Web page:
Vasiliev points out that the brothers occupied Trebizond too early to have done so in response to the Crusaders capturing Constantinople; Alexios and David began their march on Trebizond before news of the sack of Constantinople on 13 April 1204 could reach either Trebizond or Georgia. According to Vasiliev, however, their original intention was not to seize a base from which they could recover the capital of the Byzantine Empire, but rather to carve out of the Byzantine Empire a buffer state to protect Georgia from the Seljuk Turks. Kuršanskis, while agreeing with Vasiliev that Tamar was motivated by revenge for Alexios Angelos's insult, proposed a more obvious motivation for the brother's return to Byzantine territory: they had decided to raise the banner of revolt, depose Alexios Angelos, and return the imperial throne to the Komnenos dynasty. However, not long after they had gained control of Trebizond and the neighboring territories, news of the Latin conquest of Constantinople reached them, and the brothers entered the competition for recovery of the imperial city against Theodore I Laskaris in western Anatolia (ruler of the "Empire of Nicaea") and Michael Komnenos Doukas in mainland Greece (ruler of the "Despotate of Epirus").
Over the following months, David marched westward making himself master of the rest of the Pontus and of Paphlagonia. Anthony Bryer suggests the account in the Georgian Royal Annals of the invasion could be separated into the two routes the individual brothers took. Both started in Imereti and reached Trebizond; David proceeded along the coast, perhaps leading a fleet, capturing Kerasous, Cide, Amasra and Heraclea Pontica; meanwhile Alexios took possession of Limnia, Samsun and Sinope. Although a minor port, Samsun was the Seljuk Sultanate of Rum's doorway to the Black Sea, and Alexios' occupation blocked the Sultanate from the trade and the opportunities of expansion Samsun represented; in the words of the Muslim historian Ali ibn al-Athir, he "closed the sea" to the Seljuks. Gaining Paphlagonia gave the brothers access to an important base of support. The Komnenos family was popular in Paphlagonia, with which they had long-established ties, as it was their home province: Kastamone was said to be the ancestral castle of the Komnenoi; during the reign of Isaac II Angelos a pretender to the throne had appeared in Paphlagonia, calling himself Alexios, and he succeeded in uniting several districts behind him.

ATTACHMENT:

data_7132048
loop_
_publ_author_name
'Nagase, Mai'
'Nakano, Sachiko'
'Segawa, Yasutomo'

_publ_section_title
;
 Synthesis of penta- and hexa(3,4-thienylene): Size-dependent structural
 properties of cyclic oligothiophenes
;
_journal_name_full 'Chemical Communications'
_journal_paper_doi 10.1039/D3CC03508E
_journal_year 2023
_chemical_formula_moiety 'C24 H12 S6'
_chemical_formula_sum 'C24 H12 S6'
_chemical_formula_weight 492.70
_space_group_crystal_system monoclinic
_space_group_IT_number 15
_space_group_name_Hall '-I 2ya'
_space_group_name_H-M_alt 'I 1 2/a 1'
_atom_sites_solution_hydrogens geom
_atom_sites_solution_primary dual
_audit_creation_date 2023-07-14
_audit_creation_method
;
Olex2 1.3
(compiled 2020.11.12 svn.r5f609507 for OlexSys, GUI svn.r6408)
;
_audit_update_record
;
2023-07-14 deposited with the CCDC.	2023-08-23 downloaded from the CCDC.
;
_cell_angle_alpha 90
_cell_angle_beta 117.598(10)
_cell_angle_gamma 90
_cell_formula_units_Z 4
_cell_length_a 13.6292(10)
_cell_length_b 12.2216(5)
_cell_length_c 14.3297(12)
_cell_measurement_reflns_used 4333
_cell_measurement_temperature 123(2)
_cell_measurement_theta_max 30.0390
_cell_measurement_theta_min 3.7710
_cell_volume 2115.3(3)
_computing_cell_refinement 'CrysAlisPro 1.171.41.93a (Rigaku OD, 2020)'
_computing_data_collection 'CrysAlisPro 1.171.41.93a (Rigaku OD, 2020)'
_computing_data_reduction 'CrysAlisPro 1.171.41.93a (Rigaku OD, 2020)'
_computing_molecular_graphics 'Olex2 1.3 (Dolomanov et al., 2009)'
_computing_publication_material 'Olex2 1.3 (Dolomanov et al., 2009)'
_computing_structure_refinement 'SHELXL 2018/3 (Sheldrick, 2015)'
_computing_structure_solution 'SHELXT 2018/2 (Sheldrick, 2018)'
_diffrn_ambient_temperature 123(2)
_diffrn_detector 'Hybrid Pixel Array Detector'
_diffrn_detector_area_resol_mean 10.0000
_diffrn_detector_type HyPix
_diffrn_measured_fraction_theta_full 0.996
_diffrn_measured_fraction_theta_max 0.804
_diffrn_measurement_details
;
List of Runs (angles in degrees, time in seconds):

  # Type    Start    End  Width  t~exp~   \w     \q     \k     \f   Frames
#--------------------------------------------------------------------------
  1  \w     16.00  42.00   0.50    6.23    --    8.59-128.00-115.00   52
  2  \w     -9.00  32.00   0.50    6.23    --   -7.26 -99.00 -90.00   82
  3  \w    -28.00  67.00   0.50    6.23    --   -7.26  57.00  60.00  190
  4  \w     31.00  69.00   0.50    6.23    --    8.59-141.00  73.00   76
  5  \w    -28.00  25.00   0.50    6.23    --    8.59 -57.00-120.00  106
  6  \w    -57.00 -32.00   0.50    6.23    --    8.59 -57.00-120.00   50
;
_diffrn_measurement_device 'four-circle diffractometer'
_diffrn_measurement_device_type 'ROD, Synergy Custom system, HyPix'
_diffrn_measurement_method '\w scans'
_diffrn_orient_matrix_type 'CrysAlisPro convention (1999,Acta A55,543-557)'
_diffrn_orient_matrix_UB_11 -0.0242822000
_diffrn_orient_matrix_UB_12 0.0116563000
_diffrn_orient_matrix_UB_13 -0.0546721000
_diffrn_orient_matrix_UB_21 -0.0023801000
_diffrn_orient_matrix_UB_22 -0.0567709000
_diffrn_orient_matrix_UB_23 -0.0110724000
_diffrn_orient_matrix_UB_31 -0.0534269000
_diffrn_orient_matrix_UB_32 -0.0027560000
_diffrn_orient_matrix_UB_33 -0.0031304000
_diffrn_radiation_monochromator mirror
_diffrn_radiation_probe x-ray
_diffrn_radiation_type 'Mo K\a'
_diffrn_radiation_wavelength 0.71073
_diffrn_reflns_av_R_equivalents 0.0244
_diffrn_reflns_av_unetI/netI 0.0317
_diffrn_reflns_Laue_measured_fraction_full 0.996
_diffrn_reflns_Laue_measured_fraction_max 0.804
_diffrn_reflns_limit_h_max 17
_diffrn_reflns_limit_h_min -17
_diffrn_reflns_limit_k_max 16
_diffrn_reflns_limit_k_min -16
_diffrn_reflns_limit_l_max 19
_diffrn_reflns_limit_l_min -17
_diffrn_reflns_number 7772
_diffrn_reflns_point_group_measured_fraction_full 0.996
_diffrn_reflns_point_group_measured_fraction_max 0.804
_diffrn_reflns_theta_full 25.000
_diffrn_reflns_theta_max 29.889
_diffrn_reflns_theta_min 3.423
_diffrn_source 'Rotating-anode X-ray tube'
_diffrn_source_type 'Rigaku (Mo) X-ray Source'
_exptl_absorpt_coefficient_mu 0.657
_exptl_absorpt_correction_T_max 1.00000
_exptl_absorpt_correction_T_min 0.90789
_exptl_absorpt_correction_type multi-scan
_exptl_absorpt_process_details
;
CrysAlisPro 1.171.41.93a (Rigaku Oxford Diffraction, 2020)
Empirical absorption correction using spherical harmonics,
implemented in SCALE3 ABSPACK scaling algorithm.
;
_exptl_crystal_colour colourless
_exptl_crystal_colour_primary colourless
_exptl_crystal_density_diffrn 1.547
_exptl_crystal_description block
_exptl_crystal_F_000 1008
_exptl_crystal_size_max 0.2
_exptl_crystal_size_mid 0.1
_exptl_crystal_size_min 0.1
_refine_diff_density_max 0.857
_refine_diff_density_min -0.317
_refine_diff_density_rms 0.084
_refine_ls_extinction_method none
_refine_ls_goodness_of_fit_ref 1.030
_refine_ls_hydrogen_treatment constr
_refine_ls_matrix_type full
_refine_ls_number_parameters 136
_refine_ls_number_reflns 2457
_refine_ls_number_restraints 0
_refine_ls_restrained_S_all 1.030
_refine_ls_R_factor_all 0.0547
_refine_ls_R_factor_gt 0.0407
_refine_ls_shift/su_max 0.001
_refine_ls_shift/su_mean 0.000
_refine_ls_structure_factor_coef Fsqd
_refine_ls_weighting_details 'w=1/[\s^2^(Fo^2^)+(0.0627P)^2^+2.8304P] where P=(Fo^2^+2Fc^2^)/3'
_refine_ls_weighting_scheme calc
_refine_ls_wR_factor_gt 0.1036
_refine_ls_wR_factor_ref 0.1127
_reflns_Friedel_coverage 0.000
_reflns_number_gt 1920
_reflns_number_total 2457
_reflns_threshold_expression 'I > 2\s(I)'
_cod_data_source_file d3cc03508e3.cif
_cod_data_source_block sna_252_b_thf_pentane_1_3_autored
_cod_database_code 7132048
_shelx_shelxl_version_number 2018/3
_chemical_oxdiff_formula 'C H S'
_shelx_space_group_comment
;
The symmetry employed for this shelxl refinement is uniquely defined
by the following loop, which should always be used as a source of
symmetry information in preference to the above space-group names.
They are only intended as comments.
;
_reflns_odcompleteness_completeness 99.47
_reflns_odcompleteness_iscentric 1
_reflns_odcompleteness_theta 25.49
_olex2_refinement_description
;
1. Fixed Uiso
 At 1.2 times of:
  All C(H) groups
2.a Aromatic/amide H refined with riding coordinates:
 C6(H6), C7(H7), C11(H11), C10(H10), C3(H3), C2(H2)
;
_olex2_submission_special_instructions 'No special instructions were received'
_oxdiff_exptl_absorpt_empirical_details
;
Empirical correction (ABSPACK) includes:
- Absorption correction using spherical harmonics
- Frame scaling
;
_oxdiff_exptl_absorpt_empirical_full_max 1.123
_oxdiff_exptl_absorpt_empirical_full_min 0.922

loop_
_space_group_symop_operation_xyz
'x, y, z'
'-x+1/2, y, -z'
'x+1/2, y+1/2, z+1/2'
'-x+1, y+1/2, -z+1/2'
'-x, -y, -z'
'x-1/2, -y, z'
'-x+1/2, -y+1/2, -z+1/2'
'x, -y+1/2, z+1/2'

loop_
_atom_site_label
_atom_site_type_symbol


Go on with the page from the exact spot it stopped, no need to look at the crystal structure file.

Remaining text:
While David was in Paphlagonia, Alexios was forced to remain in the neighborhood of Trebizond, defending the eastern part of their domain from the attacks of the Seljuk Turks. These attacks culminated in the first siege of Trebizond by Sultan Kaykhusraw I. In a panegyric to his master, the Nicaean emperor Theodore Laskaris, Nicetas Choniates compared Alexios to Hylas, a member of the expedition of the Argonauts who landed on the coast of Mysia to obtain water, but was kidnapped by the Naiads and never seen again.
Although Theodore Laskaris pushed back the Komnenos brothers' western frontier by defeating an attempt to seize Nicomedia, by 1207 the grandsons of Andronikos Komnenos ruled over the largest of the three Byzantine successor states. From Heraclea Pontica their domain extended east to Trebizond and past it to Soterioupolis on the Georgian frontier. Alexios also made parts of the Crimea a tributary to Trebizond. Cherson, Kerch, and their hinterlands were governed as an overseas province called Perateia ("beyond the sea"). It appeared that it was only a matter of time before one of the Komnenos brothers seized Constantinople to rule as "Basileus and Autokrator of the Rhomaioi". Unfortunately, this proved to be the high-water mark of their conquests.
Campaigns in PaphlagoniaEdit